Type XXI and XXIII U-boats were a next generation of German diesel-electric Elektroboot (“electric boat”) submarines designed and deployed by Nazi Germany during the Second World War. Type XXI were large ocean-going submarines and Type XXIII were small coastal submarines designed to operate in the shallow waters of the North Sea, Black Sea and Mediterranean Sea, where larger Type XXI Elektro boats were at risk i
Although only four of the Type XXI submarines were completed during the war, and only two were sent for combat patrol (and these were not used in combat), Type XXI and XXIII revolutionized the submarine design.
After the war, several navies obtained XXIs and operated them for decades in various roles, and large navies introduced new submarine designs based on them. These include the Soviet Whiskey, US Tang, UK Porpoise, and Swedish Hajen classes, all based on the Type XXI design to a significant extent.
Type XXI and XXIII U-boats were the first submarines designed to operate primarily submerged, rather than spending most of their time as surface ships that could submerge for brief periods as a means to escape detection or to attack.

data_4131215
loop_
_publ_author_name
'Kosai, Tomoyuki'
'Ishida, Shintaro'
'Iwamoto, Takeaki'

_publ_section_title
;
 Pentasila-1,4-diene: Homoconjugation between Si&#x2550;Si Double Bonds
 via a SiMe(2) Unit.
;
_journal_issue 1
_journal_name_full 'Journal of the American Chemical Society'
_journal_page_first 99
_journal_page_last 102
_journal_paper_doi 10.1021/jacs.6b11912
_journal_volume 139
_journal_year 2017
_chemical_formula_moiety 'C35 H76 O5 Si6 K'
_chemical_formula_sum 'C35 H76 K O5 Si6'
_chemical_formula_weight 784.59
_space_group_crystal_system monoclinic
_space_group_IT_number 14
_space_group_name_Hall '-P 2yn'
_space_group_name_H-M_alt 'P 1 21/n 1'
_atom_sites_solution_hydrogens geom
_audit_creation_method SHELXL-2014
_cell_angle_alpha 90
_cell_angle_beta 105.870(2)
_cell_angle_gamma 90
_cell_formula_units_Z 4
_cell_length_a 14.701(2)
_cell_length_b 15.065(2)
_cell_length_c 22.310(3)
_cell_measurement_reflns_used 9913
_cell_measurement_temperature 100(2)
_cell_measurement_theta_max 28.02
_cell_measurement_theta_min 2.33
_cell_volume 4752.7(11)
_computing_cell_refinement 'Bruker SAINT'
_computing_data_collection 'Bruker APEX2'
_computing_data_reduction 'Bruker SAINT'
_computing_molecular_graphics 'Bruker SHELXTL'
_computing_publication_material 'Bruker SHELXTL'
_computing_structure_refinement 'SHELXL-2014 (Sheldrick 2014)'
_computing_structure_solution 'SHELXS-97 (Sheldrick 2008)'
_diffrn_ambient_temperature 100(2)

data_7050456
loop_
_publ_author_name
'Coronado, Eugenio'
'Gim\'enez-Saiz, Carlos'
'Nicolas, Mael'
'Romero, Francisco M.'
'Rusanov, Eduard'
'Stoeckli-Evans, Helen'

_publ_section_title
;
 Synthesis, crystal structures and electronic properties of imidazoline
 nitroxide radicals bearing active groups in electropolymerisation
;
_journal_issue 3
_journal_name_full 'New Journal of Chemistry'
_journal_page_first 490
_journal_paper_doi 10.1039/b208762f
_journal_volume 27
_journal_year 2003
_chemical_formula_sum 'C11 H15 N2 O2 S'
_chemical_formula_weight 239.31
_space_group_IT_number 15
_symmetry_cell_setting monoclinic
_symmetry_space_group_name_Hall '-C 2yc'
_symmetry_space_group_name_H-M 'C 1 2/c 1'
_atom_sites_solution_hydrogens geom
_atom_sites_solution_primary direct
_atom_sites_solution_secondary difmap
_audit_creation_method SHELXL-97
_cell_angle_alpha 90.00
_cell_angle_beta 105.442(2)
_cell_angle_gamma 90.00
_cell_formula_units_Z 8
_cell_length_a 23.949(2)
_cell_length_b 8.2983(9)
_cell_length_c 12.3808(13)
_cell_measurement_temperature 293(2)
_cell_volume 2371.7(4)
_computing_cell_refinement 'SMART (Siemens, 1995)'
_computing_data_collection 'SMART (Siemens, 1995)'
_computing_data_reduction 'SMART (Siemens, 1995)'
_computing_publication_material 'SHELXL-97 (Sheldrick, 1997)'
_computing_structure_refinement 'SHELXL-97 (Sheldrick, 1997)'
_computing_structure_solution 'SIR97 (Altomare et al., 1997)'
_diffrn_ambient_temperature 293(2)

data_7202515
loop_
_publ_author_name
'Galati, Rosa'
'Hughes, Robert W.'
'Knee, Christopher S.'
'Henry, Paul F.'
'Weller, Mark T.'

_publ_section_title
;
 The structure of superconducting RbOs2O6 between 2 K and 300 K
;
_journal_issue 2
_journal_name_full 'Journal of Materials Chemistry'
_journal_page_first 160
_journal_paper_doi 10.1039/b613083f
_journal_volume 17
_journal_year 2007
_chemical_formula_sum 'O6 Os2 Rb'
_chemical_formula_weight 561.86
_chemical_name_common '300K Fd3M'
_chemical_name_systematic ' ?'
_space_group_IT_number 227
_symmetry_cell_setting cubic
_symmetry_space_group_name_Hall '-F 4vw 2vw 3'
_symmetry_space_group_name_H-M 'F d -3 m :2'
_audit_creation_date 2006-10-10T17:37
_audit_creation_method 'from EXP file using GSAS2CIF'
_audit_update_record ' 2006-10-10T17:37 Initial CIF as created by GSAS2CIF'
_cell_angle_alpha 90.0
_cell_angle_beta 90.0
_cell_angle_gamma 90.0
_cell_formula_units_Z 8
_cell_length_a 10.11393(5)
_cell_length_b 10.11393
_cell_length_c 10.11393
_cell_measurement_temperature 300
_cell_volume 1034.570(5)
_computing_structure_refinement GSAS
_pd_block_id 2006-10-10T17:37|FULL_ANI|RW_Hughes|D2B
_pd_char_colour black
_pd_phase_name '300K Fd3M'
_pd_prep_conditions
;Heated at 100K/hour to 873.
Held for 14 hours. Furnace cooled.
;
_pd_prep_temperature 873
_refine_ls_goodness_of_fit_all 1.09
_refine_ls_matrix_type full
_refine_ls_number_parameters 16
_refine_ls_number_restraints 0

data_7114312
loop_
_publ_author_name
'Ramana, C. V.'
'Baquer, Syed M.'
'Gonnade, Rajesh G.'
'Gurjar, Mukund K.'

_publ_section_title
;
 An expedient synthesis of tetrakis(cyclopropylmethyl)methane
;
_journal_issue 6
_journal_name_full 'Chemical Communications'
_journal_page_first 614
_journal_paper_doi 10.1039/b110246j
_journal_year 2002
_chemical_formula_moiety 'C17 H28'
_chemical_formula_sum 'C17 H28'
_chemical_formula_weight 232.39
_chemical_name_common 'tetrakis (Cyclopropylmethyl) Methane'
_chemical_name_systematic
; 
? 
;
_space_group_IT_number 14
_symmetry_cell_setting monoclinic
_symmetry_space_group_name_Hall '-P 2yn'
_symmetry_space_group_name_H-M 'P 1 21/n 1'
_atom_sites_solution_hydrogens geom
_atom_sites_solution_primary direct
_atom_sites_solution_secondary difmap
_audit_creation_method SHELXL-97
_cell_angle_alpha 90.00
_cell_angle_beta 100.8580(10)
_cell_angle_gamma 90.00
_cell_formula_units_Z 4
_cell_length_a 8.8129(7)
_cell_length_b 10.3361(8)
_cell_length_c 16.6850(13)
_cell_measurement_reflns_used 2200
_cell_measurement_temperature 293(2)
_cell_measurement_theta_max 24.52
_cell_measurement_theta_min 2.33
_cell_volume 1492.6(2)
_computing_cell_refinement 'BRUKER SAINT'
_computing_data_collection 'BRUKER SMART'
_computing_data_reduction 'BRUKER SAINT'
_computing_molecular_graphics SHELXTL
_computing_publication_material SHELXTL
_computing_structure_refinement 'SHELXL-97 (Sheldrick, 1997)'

These subs incorporated a large number of batteries to increase the time they could spend underwater, to as much as several days, and they only needed to surface to periscope depth for recharging via a snorkel.
The new U-boat design included many general improvements as well; much greater underwater speed by an improved hull design, greatly improved diving times, power-assisted torpedo reloading, and greatly improved crew accommodations.
All six bow torpedo tubes could be reloaded faster than a Type VIIC could reload one tube. Consequently, Type XXI submarine could fire 18 torpedoes in less than 20 minutes. It also featured a very sensitive passive sonar for the time, housed in the “chin” of the hull.